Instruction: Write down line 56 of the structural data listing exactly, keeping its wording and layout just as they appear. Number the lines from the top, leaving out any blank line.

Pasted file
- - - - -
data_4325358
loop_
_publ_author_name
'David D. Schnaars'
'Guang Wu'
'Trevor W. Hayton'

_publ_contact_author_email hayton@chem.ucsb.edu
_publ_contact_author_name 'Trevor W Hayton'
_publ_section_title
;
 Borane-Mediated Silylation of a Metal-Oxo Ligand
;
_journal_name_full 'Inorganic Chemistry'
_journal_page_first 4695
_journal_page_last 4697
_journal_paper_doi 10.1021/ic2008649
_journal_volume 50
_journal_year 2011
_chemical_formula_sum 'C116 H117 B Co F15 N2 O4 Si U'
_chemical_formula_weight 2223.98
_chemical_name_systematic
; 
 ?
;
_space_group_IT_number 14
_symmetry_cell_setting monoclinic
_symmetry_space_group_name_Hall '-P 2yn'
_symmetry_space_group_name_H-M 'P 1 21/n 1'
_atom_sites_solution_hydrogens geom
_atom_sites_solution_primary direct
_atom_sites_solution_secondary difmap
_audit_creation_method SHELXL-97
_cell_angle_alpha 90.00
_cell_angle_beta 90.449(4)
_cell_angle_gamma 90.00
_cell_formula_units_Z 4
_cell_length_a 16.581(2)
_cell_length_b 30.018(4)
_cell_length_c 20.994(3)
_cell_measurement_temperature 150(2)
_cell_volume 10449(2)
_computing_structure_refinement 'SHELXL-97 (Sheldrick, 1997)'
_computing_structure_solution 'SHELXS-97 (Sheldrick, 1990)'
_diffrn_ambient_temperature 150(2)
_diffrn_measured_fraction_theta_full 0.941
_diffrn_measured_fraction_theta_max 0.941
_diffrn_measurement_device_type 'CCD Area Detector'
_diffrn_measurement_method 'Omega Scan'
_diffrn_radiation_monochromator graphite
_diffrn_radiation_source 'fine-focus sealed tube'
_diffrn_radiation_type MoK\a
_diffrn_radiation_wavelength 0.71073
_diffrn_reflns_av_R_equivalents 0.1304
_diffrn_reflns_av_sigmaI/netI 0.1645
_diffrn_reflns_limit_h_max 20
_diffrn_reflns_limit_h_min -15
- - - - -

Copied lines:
_diffrn_reflns_limit_h_min -15